RCN survey shows nurses spend more than a million hours a week on paperwork
Published: 28 April 2008
A new survey for the RCN shows that an increase in paperwork is preventing nurses from spending enough time caring for patients.
At Congress today the RCN will be calling for investment in administrative support for all frontline nurses in order to free up more of their time to care for patients. This follows the results of the survey, conducted by ICM for the RCN, that shows the increasing burden of administration imposed on nurses means they spend more than a million hours every week on paperwork and clerical tasks.
The survey of more than 1,700 nurses found that the vast majority, 88 per cent, believed that non-essential paperwork such as filing, photocopying and ordering supplies, had increased over the past five years yet only a fifth had seen an increase in administrative support in their workplace to help meet this demand.
85 per cent of nurses who took part in the survey firmly believed that help with paperwork would mean they could spend more time caring for patients. And even nurses who did have access to clerical support had, on average, less than three hours direct help each week, despite spending up to twice this amount of time on administrative duties.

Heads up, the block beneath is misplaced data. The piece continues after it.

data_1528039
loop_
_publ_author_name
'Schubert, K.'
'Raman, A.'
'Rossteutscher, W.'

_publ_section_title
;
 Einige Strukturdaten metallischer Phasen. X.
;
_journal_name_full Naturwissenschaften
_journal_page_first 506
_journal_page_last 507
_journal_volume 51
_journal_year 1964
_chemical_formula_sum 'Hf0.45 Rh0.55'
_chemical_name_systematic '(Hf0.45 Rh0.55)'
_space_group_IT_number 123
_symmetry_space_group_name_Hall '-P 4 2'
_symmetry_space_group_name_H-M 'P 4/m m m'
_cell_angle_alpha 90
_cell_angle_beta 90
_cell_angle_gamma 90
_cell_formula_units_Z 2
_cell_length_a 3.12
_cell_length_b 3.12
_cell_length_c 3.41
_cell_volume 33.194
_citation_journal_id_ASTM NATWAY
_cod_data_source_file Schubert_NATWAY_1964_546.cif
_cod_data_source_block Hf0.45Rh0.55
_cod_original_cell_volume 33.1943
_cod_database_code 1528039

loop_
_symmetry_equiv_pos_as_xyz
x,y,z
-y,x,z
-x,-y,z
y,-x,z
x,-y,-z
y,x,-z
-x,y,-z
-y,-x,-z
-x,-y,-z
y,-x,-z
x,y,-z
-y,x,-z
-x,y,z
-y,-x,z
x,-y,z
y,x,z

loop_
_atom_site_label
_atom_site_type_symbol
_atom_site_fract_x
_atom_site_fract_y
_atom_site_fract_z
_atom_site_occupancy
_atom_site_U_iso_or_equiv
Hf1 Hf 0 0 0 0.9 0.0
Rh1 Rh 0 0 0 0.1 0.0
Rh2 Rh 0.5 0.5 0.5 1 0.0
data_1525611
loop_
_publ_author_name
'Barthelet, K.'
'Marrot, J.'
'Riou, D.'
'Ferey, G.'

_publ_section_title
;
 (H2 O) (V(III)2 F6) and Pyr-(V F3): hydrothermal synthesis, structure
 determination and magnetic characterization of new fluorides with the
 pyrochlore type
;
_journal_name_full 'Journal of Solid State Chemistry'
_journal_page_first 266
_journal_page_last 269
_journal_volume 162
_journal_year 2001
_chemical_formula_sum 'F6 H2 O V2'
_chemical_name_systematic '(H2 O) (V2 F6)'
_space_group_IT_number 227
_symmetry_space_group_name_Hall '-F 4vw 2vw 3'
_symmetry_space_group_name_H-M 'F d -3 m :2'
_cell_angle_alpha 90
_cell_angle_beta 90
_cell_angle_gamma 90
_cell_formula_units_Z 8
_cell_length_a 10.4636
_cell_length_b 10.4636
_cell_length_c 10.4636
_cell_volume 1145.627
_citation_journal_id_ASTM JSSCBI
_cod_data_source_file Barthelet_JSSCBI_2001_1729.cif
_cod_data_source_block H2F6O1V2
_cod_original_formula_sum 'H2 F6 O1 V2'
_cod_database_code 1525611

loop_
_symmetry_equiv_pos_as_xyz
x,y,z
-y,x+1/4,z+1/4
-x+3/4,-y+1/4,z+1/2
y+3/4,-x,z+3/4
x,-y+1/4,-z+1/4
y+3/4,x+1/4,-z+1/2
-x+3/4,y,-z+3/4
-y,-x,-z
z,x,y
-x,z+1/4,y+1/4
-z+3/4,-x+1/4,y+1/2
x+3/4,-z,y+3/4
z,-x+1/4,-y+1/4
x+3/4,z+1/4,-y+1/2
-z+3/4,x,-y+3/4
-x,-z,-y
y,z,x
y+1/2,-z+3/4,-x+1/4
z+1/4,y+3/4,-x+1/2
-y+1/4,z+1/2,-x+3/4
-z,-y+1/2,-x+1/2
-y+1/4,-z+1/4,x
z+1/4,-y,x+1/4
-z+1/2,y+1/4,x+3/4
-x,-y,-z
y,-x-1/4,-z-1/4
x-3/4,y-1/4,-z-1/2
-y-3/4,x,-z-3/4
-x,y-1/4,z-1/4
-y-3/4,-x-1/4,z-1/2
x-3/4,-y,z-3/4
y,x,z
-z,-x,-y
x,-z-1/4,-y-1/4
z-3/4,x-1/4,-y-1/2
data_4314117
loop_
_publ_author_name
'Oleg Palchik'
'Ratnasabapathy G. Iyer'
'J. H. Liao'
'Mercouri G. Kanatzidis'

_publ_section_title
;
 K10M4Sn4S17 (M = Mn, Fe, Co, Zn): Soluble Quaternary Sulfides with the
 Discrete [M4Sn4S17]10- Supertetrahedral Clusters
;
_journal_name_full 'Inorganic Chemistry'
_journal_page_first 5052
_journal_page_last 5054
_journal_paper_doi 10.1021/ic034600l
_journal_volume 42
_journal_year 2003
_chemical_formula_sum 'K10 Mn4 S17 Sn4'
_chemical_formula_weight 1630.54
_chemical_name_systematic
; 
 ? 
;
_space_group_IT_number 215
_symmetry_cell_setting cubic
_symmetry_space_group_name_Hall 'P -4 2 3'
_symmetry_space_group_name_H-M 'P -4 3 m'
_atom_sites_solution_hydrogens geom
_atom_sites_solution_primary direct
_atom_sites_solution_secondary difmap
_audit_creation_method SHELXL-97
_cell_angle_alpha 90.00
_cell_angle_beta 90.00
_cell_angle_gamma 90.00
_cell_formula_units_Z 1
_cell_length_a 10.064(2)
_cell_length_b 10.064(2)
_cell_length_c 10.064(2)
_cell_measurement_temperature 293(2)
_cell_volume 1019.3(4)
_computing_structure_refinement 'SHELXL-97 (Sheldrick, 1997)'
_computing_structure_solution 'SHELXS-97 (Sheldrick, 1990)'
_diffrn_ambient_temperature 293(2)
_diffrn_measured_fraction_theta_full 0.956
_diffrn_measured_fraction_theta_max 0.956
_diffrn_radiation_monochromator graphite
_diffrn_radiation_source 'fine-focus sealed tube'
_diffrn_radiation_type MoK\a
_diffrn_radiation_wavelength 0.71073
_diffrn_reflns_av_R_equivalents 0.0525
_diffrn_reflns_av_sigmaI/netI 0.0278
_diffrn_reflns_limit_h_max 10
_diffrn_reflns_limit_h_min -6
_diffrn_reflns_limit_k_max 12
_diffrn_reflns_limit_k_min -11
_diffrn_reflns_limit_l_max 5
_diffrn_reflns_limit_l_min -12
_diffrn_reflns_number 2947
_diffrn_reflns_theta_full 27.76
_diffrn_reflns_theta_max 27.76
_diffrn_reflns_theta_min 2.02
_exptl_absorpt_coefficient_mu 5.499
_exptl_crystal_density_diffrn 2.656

Dr Peter Carter, Chief Executive & General Secretary of the RCN, said:
“Nurses are clearly feeling the burden of non-essential paperwork. The danger is that this is undermining their ability to care for patients and support relatives."
He added that "wherever possible, these non-essential tasks should be carried out by clerical staff" and called for "an urgent increase in the number of ward clerks and other clerical support roles".
The RCN is also calling for all employers in the NHS to undertake a fundamental review of paperwork, with nurses central to the review process, which should aim to streamline administrative processes and improve ways of working to maximise the amount of time nurses spend on clinical care.
Dr Carter commented:
"We know that the money needed to fund this support is available to the NHS right now. The government could use just some of last year’s £2 billion NHS surplus to free up nurses from non-essential paperwork, so that they can spend every minute of their shift providing quality patient care.”
See the: press release